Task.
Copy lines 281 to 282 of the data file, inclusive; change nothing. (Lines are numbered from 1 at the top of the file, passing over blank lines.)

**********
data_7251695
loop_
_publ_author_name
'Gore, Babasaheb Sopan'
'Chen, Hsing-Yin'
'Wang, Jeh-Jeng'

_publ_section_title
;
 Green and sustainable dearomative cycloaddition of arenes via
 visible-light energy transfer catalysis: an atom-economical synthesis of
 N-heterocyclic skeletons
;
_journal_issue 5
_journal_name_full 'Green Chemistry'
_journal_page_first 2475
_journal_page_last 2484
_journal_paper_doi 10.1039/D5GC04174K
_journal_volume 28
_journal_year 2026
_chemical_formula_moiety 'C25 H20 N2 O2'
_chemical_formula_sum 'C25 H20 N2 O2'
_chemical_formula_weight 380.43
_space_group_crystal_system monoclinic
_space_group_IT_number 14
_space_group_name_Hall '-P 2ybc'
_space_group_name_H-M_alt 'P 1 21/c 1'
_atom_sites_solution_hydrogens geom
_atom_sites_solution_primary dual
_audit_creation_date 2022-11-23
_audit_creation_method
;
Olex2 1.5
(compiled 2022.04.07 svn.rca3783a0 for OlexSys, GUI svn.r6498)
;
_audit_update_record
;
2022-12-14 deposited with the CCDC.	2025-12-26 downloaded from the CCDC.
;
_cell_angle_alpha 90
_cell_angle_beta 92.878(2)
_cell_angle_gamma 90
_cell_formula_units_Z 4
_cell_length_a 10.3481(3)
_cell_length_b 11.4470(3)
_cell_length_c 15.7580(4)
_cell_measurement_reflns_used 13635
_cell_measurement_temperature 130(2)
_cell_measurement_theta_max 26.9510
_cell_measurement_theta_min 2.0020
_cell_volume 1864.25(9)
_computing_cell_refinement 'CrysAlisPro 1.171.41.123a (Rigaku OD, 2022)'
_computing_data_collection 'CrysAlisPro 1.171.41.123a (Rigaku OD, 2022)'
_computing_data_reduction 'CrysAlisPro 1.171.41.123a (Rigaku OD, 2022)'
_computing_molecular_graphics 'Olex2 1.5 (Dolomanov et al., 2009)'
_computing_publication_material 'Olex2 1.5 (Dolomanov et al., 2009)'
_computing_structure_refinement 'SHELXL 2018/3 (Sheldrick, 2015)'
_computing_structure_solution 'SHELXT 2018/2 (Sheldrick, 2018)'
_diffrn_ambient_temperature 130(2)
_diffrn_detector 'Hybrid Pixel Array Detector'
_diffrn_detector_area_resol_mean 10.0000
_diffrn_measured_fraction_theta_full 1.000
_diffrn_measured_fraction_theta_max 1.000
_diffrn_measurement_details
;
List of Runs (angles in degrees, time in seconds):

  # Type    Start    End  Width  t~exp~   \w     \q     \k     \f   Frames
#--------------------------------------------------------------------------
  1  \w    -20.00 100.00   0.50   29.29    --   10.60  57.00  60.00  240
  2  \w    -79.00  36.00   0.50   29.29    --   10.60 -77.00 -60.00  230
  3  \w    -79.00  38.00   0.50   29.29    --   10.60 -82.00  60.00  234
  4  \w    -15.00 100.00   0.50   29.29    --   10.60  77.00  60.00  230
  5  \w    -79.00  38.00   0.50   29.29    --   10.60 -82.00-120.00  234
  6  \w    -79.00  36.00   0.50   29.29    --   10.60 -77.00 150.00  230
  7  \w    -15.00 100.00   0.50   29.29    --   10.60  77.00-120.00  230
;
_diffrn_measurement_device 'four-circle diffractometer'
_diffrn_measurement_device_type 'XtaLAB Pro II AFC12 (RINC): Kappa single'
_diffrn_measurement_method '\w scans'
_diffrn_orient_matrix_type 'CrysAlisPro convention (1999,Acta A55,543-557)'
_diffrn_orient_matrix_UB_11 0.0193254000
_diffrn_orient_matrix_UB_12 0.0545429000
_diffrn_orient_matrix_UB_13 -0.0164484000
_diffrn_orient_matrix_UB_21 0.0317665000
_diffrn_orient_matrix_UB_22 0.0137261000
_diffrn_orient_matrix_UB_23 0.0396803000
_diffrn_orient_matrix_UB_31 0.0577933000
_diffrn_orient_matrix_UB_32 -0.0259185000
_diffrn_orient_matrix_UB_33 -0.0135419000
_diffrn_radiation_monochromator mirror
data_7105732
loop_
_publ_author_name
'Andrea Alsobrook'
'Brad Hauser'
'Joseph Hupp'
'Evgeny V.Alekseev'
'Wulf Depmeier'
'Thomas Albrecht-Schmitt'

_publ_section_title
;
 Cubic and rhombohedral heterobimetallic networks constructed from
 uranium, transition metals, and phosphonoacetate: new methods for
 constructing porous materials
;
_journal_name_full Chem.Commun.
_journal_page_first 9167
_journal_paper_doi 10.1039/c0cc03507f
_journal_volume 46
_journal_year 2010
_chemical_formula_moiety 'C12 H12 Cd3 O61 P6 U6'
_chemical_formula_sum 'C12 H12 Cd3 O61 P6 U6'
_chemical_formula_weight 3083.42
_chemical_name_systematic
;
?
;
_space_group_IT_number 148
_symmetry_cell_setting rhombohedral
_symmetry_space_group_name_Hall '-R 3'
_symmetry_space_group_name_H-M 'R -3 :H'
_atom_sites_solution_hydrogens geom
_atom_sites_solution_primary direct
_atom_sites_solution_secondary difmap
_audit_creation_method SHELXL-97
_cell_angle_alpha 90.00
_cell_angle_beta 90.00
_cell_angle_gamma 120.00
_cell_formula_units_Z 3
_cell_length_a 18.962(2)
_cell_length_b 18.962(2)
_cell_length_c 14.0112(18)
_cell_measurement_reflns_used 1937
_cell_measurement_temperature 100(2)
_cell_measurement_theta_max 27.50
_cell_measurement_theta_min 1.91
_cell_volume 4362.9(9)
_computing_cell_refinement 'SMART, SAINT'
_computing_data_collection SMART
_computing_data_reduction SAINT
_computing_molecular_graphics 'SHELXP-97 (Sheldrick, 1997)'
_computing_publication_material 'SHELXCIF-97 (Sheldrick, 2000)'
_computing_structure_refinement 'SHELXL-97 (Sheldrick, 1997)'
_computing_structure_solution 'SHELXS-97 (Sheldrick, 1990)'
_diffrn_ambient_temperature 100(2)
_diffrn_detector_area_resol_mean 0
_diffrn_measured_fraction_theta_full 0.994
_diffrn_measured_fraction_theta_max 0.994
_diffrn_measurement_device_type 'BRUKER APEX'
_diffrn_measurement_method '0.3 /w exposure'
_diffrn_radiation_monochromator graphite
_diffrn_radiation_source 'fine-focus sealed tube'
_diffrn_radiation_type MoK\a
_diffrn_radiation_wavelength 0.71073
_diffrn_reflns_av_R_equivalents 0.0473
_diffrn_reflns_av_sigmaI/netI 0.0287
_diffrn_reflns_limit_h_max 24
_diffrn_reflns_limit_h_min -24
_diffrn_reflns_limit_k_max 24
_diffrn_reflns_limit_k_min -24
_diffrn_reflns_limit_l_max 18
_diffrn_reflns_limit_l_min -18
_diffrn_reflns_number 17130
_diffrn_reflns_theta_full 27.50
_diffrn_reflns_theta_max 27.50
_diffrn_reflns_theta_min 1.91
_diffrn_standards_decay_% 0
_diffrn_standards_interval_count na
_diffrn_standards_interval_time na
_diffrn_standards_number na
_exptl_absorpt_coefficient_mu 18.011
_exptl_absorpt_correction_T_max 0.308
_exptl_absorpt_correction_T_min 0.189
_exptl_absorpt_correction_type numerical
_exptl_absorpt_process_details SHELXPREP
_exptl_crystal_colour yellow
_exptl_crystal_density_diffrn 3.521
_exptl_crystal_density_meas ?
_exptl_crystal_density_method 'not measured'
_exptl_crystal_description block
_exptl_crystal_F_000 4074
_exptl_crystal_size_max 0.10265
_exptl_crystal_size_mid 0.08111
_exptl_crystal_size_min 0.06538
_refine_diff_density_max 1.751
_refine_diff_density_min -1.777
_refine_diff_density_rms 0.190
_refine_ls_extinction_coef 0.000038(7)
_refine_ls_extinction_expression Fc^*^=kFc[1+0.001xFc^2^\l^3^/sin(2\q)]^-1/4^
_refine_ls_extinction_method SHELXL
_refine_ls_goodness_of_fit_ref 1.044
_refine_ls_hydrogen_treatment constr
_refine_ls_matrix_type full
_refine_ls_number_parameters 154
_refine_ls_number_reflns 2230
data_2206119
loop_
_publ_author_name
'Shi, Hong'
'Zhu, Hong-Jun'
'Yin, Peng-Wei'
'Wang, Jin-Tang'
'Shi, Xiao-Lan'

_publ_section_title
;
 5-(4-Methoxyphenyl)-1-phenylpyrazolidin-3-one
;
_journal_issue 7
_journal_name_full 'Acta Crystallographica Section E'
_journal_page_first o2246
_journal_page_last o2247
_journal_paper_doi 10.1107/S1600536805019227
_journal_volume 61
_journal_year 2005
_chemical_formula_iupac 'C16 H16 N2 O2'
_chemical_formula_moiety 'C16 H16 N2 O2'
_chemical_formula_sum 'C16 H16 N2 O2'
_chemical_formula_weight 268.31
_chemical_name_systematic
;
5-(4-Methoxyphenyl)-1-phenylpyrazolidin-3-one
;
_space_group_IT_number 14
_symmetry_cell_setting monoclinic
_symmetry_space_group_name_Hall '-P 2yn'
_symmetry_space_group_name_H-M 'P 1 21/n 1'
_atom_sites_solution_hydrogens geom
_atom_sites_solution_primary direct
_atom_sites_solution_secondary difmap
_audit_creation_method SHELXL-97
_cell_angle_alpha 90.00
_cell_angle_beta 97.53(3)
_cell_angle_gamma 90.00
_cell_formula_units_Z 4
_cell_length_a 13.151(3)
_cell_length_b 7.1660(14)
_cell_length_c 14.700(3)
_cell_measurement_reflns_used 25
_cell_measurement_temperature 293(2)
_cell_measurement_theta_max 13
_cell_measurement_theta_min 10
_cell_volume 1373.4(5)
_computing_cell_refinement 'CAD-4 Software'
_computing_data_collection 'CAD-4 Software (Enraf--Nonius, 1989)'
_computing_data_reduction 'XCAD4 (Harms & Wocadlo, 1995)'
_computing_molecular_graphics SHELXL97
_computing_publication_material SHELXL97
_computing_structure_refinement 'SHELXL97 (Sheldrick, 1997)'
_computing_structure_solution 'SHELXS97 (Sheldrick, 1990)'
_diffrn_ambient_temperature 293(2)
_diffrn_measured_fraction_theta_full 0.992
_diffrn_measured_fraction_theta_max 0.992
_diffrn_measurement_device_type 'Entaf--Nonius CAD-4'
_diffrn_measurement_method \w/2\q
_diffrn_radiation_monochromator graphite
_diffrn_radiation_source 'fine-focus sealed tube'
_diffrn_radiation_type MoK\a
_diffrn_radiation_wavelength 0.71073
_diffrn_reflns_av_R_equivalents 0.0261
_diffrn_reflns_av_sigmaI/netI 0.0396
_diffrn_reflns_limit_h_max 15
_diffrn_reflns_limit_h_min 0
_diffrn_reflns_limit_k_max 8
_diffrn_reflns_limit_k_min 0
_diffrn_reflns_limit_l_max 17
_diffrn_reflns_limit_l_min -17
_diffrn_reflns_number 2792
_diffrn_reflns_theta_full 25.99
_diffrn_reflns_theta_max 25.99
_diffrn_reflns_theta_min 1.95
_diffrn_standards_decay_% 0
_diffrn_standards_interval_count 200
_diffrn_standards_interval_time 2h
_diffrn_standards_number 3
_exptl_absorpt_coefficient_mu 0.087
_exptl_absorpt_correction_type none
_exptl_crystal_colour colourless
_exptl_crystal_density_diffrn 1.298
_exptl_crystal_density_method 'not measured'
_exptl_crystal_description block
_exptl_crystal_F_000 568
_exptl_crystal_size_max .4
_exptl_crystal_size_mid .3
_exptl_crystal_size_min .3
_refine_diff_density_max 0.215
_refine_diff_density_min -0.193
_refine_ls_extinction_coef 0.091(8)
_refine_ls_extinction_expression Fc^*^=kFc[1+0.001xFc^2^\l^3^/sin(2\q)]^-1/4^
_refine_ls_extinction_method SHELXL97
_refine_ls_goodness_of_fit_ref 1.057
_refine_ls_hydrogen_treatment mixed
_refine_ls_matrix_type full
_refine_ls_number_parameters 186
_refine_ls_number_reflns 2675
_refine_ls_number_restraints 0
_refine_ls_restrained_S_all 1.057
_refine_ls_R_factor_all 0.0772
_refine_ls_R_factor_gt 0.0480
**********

_exptl_crystal_size_max .4
_exptl_crystal_size_mid .3